Monthly Archives: June 2008

Booze Busting in Blackheath

Booze Busters

Blackheath is not short of places to buy your favourite tipple.  There is the lovely Nicolas of course, pricey and slightly confusing if you know nothing about wine, but very nice nonetheless.  And they do a lovely sparkling dry cider (Duché de Longueville Brut) that is much more within the Bugle’s pocket.  There is another type of this cider made by the same people that is even better – less sparkling and even drier, but the nearest place to buy it is the greenwashed Sainsbury’s in Greenwich.

The Oddbins opposite Nicolas always looks a bit sad by comparison, but is actually much better for English Ales.   They hide them right at the back, near the floor (they obviously want to keep it all for themselves), and I recently found both Summer Lightning and GFB, both made by The Hop Back Brewery, and both delicious.  Their website doesn’t tell you what GFB stands for, but I have a fair idea.  Previously the only place I’ve found this beer has been at Borough Market, or on draught at a wonderful hidden-away pub in Colliers Wood of all places.  The other thing going for Oddbins, is the music.  Last time I went in there, they were playing Cesaria Evoria – always a pleasure.

Then there’s Booze Busters.  I’m sure I should call it McColls Newsagents or something, but it will always be known as Booze Busters in our house, because of the ugly banner above the shop.  This place is ideal for buying a copy of the Daily Mail, and filling your body with High Fructose Corn Syrup, both of which should be avoided at all costs.  They do sell cheapish lager though, which can be handy if you’re having people round who haven’t seen the light.

Then Shepherd Foods, which I’ve gone on about too much already (check out the fizzy australian ale though), Hand Made Foods who sell some alcohol, (I’m sure its lovely, but I’m always too scared to even look at the prices).  And the wonderfully 1970s CostCutter, whose name should be done for under the Trade Descriptions Act.  It’s a strange sort of place, but some of their £8 wines aren’t bad.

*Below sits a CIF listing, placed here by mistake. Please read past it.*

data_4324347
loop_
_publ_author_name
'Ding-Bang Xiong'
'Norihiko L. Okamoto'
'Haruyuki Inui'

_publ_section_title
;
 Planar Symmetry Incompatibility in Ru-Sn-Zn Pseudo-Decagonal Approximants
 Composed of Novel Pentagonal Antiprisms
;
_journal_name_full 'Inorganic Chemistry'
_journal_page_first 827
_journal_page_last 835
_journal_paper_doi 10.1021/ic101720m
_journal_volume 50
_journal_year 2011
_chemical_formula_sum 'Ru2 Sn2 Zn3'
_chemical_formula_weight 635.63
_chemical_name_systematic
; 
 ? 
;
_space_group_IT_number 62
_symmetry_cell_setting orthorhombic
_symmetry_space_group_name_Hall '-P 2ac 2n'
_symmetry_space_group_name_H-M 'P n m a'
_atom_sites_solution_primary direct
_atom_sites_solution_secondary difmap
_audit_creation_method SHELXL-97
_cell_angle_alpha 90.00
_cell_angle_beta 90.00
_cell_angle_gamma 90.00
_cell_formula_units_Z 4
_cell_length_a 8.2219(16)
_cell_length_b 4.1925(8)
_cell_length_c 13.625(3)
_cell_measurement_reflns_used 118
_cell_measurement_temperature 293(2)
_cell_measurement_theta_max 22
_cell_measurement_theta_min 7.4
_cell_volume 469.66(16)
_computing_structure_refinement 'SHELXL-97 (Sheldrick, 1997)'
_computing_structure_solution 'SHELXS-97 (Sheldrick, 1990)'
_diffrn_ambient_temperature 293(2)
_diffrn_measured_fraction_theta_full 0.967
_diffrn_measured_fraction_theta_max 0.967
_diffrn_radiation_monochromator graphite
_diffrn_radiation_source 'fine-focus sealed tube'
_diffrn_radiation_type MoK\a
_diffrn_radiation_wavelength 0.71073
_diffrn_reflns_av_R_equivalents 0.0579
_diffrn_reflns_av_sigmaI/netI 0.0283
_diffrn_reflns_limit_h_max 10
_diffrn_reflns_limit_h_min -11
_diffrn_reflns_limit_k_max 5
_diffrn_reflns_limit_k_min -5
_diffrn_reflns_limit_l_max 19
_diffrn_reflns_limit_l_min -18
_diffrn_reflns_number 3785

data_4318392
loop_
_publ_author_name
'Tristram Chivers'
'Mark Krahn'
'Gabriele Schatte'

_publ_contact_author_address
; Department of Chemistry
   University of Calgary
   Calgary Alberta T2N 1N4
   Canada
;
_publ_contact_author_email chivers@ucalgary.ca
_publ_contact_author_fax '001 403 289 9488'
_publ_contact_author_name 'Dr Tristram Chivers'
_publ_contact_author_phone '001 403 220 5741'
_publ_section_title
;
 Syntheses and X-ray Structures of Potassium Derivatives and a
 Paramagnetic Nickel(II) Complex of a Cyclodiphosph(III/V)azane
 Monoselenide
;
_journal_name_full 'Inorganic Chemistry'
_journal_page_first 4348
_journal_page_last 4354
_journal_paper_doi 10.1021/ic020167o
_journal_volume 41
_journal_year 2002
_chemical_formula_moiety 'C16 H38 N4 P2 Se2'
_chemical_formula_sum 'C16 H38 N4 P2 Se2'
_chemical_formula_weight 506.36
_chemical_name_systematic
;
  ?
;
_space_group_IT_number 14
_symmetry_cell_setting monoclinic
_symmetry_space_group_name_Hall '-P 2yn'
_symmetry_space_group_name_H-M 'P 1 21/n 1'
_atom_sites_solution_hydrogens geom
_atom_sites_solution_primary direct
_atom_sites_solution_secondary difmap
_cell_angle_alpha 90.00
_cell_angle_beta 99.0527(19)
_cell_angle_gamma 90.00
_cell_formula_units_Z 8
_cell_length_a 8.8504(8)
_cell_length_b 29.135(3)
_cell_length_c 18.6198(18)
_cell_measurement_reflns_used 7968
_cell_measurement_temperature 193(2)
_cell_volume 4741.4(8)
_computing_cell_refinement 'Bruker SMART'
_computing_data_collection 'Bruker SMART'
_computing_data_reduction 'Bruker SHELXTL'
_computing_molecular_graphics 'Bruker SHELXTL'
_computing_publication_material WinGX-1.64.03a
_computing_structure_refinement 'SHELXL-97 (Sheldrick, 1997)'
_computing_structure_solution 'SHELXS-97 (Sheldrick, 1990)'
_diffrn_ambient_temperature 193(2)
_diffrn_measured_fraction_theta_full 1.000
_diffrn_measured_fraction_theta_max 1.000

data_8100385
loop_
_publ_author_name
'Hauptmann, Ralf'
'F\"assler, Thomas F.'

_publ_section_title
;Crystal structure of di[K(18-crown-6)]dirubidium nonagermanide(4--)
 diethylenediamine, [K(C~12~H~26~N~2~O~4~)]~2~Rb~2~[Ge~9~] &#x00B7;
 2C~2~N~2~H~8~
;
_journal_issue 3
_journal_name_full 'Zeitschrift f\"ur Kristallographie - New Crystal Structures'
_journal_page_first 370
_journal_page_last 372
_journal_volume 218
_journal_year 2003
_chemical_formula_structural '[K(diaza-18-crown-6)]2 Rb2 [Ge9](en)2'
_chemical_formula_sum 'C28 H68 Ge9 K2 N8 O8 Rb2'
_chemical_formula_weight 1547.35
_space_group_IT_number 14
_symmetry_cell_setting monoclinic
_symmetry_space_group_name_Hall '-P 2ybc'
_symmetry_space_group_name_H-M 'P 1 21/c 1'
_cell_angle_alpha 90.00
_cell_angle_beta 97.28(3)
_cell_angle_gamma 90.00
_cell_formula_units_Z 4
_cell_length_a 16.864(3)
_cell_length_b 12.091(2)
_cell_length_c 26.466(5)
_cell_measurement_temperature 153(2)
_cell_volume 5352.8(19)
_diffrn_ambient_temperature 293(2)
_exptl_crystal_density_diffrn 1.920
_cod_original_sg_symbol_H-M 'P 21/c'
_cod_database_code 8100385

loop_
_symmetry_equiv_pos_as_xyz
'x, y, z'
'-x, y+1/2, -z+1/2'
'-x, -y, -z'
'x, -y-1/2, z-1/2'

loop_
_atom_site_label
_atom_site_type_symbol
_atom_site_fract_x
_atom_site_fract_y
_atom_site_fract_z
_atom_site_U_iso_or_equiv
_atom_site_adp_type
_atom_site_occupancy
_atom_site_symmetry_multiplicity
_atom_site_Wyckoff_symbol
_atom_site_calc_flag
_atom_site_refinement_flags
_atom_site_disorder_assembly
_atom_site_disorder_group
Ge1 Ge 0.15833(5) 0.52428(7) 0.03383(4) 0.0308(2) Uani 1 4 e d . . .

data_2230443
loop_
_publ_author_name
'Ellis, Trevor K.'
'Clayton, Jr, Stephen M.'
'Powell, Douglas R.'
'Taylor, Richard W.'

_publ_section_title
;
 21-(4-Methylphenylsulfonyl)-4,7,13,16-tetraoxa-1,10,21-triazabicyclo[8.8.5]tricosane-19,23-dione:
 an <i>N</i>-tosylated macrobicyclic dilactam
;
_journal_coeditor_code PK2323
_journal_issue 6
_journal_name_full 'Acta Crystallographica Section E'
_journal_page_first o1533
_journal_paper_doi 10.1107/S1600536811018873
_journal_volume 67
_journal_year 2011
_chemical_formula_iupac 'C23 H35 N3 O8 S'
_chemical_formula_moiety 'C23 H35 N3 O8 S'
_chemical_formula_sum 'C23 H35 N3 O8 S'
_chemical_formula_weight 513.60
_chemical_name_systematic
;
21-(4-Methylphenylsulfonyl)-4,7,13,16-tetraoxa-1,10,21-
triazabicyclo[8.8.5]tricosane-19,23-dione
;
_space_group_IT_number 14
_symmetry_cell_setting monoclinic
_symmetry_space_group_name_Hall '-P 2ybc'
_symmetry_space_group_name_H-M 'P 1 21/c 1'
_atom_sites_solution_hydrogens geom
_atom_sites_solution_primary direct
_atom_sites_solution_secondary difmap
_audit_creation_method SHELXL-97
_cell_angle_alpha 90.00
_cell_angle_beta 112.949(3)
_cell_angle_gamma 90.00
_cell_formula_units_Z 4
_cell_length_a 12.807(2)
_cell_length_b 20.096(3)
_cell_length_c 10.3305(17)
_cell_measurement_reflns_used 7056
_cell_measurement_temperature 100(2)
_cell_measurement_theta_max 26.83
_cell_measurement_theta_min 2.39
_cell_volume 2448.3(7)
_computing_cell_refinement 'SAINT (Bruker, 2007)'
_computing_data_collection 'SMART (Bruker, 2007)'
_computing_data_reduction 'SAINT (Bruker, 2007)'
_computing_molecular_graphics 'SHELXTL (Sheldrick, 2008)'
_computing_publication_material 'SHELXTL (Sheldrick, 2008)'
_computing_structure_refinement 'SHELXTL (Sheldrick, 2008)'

Anyway, that’s all I can think of right now.  The combination of a grim nightshift tonight, and an extra-special summer cold is making me think I might prepare a hot toddy to keep me going.  If you think of anywhere else worthy of a mention, please drop me a comment!

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School for Muggles

Blackheath Hospital

I overheard someone at the station a while back pointing up at the spooky Blackheath Hospital building and referring to it as “Hogwarts”…

It certainly does have a touch of the gothic about it…  According to the guru (amazon or abebooks), it was originally built as a boarding school, though not for trainee wizards sadly.  Instead it was a boys school for sons of missionaries.  And now it mends broken hearts, sort of…

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Hexagonal Hedonism

10 Blackheath Park (front steps)

The Bugle had some misdelivered post today. So rather than stick it back in the post box, I thought I’d walk it to its rightful letterbox. The road in question was Blackheath Park, a beautiful private road, originally part of the Cator Estate, and full of spectacular leafy Victorian and Georgian houses.

I delivered the letter, and was walking back down the road, when I saw the most extraordinary house. Number 10 Blackheath Park looks like it has dropped down from out of space in comparison with the properties next to it, but doesn’t offend them, and actually seems to blend in (or maybe the trees around it soften the blow).

10 Blackheath Park

The front has a most peculiar spiral shaped tower of steps leading up to a raised front door, combined with a strange little water feature. I did a bit of research, and it seems to have been built by an architect called Partick Gwynne, who died in 2003. According to this article in The Telegraph, it was built in the Sixties: